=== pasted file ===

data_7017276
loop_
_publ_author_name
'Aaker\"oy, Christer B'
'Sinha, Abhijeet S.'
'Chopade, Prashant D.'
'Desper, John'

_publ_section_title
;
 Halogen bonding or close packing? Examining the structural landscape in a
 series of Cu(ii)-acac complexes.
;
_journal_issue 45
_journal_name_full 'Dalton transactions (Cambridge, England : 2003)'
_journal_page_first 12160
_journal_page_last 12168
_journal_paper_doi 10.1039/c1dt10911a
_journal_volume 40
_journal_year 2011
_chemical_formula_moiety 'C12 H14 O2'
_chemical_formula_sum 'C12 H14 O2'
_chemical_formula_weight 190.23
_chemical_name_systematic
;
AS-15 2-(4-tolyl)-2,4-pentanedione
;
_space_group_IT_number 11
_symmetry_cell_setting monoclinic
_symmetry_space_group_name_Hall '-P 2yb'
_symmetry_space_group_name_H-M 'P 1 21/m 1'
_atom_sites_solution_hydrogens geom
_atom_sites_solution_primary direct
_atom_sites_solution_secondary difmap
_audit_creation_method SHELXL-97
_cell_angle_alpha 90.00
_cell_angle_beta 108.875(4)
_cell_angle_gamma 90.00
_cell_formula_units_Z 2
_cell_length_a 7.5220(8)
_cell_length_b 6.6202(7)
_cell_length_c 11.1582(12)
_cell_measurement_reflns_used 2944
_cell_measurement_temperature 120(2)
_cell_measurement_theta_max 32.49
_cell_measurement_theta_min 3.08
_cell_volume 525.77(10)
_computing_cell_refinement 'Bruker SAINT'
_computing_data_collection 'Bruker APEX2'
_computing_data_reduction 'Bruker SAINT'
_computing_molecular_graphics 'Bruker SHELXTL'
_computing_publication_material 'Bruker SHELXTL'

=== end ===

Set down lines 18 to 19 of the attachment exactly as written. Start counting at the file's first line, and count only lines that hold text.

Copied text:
_journal_volume 40
_journal_year 2011